For Thanksgiving, FoodCorps Service Member Brings the Sweet Potatoes
Sebastian Naskaris Nov 21, 2011 The Beat 0 comments
The FoodCorps Mission
Getting local food into local schools is not impossible. In fact, on November 22nd — for the first time since anyone can remember — my county school system will be serving local sweet potatoes.
I am a young farmer and cook who is taking a year to serve with FoodCorps, a great new national nonprofit made up of fifty leaders who are trying to foster some much-needed change in our nation’s school food system.
One of the ways we do this is through getting local produce into our school cafeterias. Our goal is to make a big impact on the health of our nation’s kids, while making a smaller impact on the health of our nation’s environment. Side effects include stronger local economies, sustainable development, farmer support, a decreasing carbon footprint, and expanding entrepreneurship opportunities.
I serve in Moore County, North Carolina with CIS First School Gardens. The 12,500 students in my school district eat at school three times a day, but my district hasn’t used the Farm-to-School program for four years, so I set out to figure out why that was, and how I might change it. Here’s what happened:
Getting Farm-to-School Back Up and Running
First, I met with the Childhood Nutrition Director (CND). She helped me identify the hurdles facing the national Farm-to-School program in our county. CNDs must procure food through bids, and my CND had already contracted with her bidders for the year. Right way, we realized that we were too late to sign up for the program. But then she suggested trying to move local produce through the distributor she already used. Brilliant!
Then, out of the blue, the CND called me and said that, in just four weeks, she wanted to put sweet potatoes on the lunch menu — the very crop we had already certified!
I had to move quickly. First, I got the contact info for our CND’s distributor and started calling. I called for two weeks until finally he agreed to meet with me. Then, I got a price quote from the extension agent working as representative for our certified farmer.
Channeling Jimmy Stewart
Next, I jumped in my truck and drove up to Raleigh to meet with the distributor. I needed to figure out how to get our sweet potatoes into our schools — and see if I could do it while also getting our farmer’s demands met. But what if this head of distribution lived up to the stereotypical image I had in my head, sitting fat in a chair and leeching off the hard work of our producers? I pictured cigar smoke and the smell of french-fries. I began reciting a sort of mantra about the need for healthy children and strong local economies. I was channeling “Mr. Smith Goes to Washington.”
I arrived at the office, told him our situation and our deadline, and started my Jimmy Stewart tirade. To my surprise, he sweetly listened, even agreed. And his office didn’t smell like cigars or French fries. I stated our farmer’s demands — his required price point and the ability to deliver the sweet potatoes himself. The distributor didn’t bat an eye. Though he told me he preferred to use his own trucks for delivery, allowing the farmer to deliver his own product was not a deal-breaker. The meeting ended; we shook hands in one of those business deal-type handshakes. Brilliant!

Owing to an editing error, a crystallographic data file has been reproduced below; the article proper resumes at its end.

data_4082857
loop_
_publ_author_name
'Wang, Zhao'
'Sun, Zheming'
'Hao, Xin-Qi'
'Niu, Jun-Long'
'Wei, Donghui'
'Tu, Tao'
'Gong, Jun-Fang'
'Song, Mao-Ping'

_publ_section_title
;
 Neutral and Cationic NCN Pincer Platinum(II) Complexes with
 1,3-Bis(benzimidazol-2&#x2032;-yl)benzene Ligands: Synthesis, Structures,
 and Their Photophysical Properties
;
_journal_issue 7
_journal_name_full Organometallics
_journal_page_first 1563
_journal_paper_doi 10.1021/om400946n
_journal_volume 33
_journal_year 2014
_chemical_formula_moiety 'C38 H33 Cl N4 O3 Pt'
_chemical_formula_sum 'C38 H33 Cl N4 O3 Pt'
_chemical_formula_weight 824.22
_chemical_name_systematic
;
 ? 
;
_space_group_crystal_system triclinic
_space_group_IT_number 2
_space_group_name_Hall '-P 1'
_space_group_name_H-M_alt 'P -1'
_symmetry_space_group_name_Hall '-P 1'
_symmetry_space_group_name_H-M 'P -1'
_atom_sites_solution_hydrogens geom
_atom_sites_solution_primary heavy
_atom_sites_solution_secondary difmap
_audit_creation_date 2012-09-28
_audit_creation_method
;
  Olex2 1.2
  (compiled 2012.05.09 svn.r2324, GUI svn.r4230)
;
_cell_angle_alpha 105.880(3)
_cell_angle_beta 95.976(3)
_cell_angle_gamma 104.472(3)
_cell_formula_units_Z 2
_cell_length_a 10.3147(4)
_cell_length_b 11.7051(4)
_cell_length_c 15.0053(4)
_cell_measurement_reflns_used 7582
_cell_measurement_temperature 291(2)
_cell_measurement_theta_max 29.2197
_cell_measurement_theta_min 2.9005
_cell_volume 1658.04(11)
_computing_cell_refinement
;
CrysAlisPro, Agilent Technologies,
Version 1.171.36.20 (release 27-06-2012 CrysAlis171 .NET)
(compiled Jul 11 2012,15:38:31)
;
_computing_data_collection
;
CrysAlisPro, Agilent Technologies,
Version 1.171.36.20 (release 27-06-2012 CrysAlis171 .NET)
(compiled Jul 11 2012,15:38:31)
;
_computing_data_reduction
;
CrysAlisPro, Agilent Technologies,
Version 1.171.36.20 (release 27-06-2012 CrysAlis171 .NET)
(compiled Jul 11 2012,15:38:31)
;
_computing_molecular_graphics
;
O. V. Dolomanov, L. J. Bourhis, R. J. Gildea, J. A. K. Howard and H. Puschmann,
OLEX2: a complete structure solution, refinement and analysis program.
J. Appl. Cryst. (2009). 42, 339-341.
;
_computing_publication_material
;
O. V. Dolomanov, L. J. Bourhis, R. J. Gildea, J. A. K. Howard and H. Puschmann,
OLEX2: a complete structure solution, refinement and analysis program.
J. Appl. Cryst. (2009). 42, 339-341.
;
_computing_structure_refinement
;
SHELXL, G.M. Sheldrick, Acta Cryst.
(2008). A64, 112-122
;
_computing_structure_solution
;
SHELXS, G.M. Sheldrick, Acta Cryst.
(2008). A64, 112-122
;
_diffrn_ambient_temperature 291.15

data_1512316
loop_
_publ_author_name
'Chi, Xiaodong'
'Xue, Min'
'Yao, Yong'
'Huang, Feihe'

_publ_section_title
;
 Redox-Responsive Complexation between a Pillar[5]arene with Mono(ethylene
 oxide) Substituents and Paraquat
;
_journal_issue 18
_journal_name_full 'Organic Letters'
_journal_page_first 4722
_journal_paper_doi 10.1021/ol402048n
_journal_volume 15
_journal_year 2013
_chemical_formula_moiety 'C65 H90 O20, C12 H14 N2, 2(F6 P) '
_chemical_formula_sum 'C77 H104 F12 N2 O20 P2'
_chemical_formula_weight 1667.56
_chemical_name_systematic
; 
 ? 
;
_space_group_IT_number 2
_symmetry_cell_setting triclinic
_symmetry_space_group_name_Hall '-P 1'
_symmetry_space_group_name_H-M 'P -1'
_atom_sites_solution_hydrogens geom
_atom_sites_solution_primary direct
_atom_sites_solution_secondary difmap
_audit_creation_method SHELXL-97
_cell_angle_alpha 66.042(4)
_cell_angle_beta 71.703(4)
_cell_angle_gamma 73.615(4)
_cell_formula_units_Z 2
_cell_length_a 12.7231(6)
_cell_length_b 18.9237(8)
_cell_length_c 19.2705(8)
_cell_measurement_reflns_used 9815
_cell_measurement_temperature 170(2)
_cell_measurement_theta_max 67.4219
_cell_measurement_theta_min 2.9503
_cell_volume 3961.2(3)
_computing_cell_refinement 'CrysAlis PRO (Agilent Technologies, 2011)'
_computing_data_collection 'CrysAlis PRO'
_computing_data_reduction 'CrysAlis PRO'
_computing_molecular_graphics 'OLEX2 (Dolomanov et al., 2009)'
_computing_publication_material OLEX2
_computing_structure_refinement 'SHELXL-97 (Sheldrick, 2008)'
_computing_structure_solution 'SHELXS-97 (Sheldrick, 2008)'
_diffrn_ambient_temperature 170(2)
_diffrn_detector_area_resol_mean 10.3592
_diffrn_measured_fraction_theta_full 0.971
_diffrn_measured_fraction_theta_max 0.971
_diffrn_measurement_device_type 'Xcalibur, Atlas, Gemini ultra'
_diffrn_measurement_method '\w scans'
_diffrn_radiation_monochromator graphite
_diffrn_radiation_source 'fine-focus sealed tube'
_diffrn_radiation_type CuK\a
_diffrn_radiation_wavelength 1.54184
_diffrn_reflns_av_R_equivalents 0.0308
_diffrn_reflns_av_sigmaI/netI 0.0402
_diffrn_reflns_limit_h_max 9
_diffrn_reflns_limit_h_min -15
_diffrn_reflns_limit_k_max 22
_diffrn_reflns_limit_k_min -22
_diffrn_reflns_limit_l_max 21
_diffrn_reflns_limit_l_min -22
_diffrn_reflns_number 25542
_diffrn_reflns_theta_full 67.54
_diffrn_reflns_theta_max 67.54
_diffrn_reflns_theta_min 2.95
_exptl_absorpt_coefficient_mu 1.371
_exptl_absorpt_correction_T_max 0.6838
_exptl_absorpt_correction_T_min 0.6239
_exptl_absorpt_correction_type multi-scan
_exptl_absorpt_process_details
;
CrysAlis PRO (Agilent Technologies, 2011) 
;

That is until my farmer called. The spuds wouldn’t be ready until a month after the due date. And so begins the portion of the story that is akin to running suicides in gym class (read: lots and lots of back and forth). Negotiating, calling, harvesting, explaining, changing menu dates, calling CFOs, holding the farmer’s hand as he called the distributor, and running to hold the distributor’s hand to pick up his phone. All of this while we sent scores of emails and made tons of calls to build support for these local spuds. The anxiety made me wanna barf.
Finally, the big day came. I was busy trying to replicate the process with a local carrot farmer, when I learned that the delivery had been made. We’d done it!
Local Food and Monkey Bars
Did you ever play on the monkey bars when you were little? That’s what getting local produce into a local school is like. You don’t know you’ve reached the bar you want until you are onto the next bar.
The steps you need to take to bring local food into your cafeteria may look quite different than the ones I’ve just described, but it’s important to find comfort in the process. You may be called upon to do things you’d never have guessed. You may feel like you’re running suicides, but the end line is supporting healthy lives; it’s well worth the struggle. Of course, once you establish the supply line from farm to school, the problem becomes getting kids to eat the foods you’ve provided. After all, it’s only healthy if it goes down. I call it monkey bar-ism.
Photos by Sabastian Naskaris (bio photo courtesy of FoodCorps)
Actor turned farmer and chef Sebastian Naskaris is a FoodCorps volunteer in Moore County, North Carolina. Sebastian was recently featured on NBC Nightly News for his work connecting students with their food through a school gardening project. You can read more about him here >